The vaudeville stage was that rarest of social organizations: a matriarchy. The singing comedienne stood at the top of the pecking order, and Jack Norworth was involved with three of them: Nora Bayes, Louise Dresser and Trixie Friganza (the first two were full-fledged marriages. My friend Dale Davidson, who may just be the foremost Norworth scholar, is not at all convinced that the affair with Friganza took place, though Dresser cited it in her divorce papers. Dresser and Norworth were married from 1899 to 1908). Norworth’s association with Bayes is the most famous of the three nowadays. They were a couple both on and off the stage from 1908 to 1913, and are credited with co-writing the song “Shine On, Harvest Moon”, which they first performed together in the Ziegfeld Follies of 1908. For more dope on their relationship, go here. ) Among the thousand or so other Tin Pan Alley songs Norworth is said to have co-written, the most famous by far is “Take Me Out to the Ball Game”, for which he provided the lyrics.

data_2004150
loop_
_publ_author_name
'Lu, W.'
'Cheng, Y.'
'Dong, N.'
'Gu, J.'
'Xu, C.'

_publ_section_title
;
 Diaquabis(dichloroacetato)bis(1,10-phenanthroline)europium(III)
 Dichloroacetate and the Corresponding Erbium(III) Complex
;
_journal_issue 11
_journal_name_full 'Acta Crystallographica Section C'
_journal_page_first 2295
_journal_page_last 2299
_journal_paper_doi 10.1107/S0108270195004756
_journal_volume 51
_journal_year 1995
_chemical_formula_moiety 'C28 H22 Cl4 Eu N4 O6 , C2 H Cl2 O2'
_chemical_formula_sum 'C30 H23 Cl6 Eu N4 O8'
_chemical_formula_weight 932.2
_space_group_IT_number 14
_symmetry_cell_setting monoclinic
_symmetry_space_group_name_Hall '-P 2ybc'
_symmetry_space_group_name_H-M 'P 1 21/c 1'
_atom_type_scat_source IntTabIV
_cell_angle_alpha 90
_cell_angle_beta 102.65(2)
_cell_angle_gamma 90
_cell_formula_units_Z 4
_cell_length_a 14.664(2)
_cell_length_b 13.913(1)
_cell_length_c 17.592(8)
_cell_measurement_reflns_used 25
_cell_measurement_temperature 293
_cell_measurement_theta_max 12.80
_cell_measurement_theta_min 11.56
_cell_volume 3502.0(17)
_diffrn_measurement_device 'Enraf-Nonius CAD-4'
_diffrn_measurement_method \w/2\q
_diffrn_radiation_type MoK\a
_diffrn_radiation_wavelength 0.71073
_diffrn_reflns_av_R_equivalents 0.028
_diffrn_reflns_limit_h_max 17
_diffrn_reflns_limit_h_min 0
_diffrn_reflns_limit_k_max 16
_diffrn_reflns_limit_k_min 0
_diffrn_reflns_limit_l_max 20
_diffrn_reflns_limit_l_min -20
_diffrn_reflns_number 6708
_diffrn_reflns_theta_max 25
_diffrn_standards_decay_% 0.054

Born today in 1879, Norworth (John Knauff) got his start putting on theatricals in the U.S. Navy. Upon his discharge, he performed a short while in minstrelsy ** before bumping up to vaudeville. In his salad days of the late aughts and teens, he divided his time between big time vaud and Broadway revues. From the 20s through the 40s, he appears in a very few Broadway shows and Hollywood films. He continued to perform in vaudeville while it lasted, but it seems like his songs got a lot farther in the legit world than he did (his tunes are in dozens of shows and movies, down to the present day). Norworth passed away in 1959.
Here he is proving he had the stuff to do it on his own in his 1910 number “For Months and Months and Months”. Dig the Oscar Hammerstein reference!
To find out more about the history of vaudeville, consult No Applause, Just Throw Money: The Book That Made Vaudeville Famous, available at Amazon, Barnes and Noble, and wherever nutty books are sold.
**Obligatory Disclaimer: It is the official position of this blog that Caucasians-in-Blackface is NEVER okay. It was bad then, and it’s bad now. We occasionally show images depicting the practice, or refer to it in our writing, because it is necessary to tell the story of American show business, which like the history of humanity, is a mix of good and bad.